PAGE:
3/4 The Next 500 Years: Engineering Life to Reach New Worlds, by Christopher E. Mason. Hardcover – April 20, 2021

Sep 25, 12:40 AM

Photo:  This image shows the deployment of a half-scale starshade with four petals at NASA's Jet Propulsion Laboratory in Pasadena, California, in 2014.  (For explanation, see below.*)



3/4   The Next 500 Years: Engineering Life to Reach New Worlds, by Christopher E. Mason.  Hardcover – April 20, 2021

An argument that we have a moral duty to explore other planets and solar systems—because human life on Earth has an expiration date.

Inevitably, life on Earth will come to an end, whether by climate disaster, cataclysmic war, or the death of the sun in a few billion years. To avoid extinction, we will have to find a new home planet, perhaps even a new solar system, to inhabit. In this provocative and fascinating book, Christopher Mason argues that we have a moral duty to do just that. As the only species aware that life on Earth has an expiration date, we have a responsibility to act as the shepherd of life-forms—not only for our species but for all species on which we depend and for those still to come (by accidental or designed evolution). Mason argues that the same capacity for ingenuity that has enabled us to build rockets and land on other planets can be applied to redesigning biology so that we can sustainably inhabit those planets. And he lays out a 500-year plan for undertaking the massively ambitious project of reengineering human genetics for life on other worlds.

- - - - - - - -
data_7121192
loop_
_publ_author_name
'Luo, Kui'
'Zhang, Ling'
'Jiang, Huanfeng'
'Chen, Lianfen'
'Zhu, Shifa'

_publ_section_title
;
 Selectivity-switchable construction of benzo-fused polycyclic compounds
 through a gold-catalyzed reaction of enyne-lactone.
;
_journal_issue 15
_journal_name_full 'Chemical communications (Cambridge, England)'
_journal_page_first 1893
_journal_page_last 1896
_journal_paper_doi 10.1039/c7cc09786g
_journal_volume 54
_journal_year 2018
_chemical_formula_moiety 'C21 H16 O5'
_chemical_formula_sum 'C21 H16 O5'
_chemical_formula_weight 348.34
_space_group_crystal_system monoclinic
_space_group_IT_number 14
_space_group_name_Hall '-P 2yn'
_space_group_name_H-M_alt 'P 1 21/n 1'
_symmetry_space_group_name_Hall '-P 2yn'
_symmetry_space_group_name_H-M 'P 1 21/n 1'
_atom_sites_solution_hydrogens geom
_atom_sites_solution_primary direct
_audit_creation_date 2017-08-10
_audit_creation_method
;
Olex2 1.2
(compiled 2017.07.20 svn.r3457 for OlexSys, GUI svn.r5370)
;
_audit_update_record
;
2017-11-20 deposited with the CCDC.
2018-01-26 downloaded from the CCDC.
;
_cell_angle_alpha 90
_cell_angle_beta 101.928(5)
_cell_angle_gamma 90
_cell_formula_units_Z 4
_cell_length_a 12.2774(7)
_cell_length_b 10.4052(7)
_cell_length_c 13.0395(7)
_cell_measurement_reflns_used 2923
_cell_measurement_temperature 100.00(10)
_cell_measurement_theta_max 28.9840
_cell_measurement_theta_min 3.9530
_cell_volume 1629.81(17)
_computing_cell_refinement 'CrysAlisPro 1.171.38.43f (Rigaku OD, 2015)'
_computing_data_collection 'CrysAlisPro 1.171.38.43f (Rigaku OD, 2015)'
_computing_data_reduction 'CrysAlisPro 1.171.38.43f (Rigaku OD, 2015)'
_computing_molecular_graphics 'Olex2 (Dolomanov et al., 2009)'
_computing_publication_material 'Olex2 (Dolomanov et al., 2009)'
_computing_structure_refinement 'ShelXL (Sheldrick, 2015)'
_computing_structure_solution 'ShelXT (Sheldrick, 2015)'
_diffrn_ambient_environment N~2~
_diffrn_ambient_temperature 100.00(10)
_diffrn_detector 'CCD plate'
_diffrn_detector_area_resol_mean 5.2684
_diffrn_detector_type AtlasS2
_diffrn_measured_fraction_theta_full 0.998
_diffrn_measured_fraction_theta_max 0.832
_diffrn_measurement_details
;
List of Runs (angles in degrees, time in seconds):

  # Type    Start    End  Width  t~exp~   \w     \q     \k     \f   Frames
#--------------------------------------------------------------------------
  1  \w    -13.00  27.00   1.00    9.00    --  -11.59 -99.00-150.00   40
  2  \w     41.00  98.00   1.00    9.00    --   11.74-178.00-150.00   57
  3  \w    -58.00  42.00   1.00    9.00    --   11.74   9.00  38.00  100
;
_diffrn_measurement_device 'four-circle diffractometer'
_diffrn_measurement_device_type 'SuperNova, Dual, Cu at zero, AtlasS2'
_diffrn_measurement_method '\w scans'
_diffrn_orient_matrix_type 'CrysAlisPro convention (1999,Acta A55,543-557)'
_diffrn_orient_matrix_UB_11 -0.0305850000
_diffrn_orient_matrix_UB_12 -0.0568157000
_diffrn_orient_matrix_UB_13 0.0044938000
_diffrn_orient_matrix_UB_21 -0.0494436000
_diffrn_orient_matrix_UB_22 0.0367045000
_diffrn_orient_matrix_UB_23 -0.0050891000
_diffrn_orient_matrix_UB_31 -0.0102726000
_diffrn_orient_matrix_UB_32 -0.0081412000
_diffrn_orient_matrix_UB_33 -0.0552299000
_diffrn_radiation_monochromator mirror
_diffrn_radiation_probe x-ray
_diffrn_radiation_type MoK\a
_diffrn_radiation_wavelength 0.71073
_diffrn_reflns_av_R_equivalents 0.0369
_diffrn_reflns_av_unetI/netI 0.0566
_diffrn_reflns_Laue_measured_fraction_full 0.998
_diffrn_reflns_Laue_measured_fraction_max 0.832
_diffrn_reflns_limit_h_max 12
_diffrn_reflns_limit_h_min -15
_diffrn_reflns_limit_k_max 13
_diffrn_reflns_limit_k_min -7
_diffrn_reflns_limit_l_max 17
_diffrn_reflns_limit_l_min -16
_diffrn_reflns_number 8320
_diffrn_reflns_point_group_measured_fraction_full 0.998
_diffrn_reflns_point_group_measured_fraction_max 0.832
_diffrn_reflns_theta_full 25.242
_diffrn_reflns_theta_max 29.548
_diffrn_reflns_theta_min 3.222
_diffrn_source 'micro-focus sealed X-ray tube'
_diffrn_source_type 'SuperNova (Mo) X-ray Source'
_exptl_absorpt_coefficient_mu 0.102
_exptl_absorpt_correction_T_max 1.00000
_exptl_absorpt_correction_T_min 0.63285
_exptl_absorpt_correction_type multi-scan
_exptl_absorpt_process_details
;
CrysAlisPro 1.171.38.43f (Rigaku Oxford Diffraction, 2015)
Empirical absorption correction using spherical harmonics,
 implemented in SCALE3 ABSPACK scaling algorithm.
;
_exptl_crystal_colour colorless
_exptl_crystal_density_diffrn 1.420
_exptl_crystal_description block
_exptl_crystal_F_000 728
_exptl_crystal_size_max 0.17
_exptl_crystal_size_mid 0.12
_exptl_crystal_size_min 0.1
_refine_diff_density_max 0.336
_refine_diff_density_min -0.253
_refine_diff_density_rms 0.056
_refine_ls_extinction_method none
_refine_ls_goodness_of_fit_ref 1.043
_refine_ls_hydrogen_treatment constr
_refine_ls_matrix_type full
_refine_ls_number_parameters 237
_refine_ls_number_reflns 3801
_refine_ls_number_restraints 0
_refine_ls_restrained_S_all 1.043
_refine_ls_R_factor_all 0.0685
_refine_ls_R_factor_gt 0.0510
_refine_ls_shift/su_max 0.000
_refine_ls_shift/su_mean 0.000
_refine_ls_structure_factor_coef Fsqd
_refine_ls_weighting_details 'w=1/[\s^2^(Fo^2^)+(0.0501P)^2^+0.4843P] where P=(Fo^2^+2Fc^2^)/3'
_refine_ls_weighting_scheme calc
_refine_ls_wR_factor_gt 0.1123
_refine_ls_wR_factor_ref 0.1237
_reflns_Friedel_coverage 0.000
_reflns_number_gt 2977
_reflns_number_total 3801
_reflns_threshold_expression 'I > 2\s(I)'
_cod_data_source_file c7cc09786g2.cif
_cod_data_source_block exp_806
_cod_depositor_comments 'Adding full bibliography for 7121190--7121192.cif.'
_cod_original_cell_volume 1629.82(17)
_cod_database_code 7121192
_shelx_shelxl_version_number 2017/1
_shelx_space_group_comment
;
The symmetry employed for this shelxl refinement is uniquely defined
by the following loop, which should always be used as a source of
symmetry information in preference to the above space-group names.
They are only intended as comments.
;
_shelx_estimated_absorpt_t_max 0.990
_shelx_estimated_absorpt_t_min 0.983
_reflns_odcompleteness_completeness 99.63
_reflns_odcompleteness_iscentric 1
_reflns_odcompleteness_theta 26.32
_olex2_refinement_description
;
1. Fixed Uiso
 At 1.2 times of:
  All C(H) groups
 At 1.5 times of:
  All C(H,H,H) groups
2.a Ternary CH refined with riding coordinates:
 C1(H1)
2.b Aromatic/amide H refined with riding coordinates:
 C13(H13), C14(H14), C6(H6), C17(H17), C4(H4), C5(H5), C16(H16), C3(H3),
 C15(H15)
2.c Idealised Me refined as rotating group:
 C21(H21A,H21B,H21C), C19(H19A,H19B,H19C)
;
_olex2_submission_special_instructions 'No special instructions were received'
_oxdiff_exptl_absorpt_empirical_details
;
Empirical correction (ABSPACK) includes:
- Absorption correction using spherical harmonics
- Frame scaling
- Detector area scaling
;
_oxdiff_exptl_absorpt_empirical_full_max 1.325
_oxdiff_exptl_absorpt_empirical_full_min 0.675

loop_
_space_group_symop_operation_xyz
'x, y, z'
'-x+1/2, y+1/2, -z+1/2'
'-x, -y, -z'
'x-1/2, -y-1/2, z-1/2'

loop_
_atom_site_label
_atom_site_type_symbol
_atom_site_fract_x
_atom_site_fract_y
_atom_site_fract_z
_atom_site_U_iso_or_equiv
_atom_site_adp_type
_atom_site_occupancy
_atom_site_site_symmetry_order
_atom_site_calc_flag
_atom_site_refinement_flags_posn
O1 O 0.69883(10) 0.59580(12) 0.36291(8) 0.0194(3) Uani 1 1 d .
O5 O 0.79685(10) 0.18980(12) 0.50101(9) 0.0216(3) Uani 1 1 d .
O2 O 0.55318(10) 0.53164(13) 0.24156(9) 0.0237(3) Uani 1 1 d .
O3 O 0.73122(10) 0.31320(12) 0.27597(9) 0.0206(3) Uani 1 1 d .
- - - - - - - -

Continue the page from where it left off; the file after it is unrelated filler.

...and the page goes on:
As they are today, our frail human bodies could never survive travel to another habitable planet. Mason describes the toll that long-term space travel took on the astronaut Scott Kelly, who returned from a year on the International Space Station with changes to his blood, bones, and genes. Mason proposes a ten-phase, 500-year program that would engineer the genome so that humans can tolerate the extreme environments of outer space—with the ultimate goal of achieving human settlement of new solar systems. He lays out a roadmap of which solar systems to visit first, and merges biotechnology, philosophy, and genetics to offer an unparalleled vision of the universe to come
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*This image shows the deployment of a half-scale starshade with four petals at NASA's Jet Propulsion Laboratory in Pasadena, California, in 2014.  The full scale of this starshade (not shown) will measure at 34 meters, or approximately 111 feet. The flower-like petals of the starshade are designed to diffract bright starlight away from telescopes seeking the dim light of exoplanets. The starshade was re-designed from earlier models to allow these petals to furl, or wrap around the spacecraft, for launch into space.  Once in space, the starshade will need to expand from its tightly-packed launch shape to become large and umbrella-like, ideal for blocking starlight. Each petal is covered in a high-performance plastic film that resembles gold foil. On a starshade ready for launch, the thermal gold foil will only cover the side of the petals facing away from the telescope, with black on the other, so as not to reflect other light sources such as the Earth into its lens.  Starlight-blocking technologies such as the starshade are being developed to help image exoplanets, with a focus on Earth-sized, habitable worlds.   http://photojournal.jpl.nasa.gov/catalog/PIA20907
NASA/JPL-Caltech/Princeton
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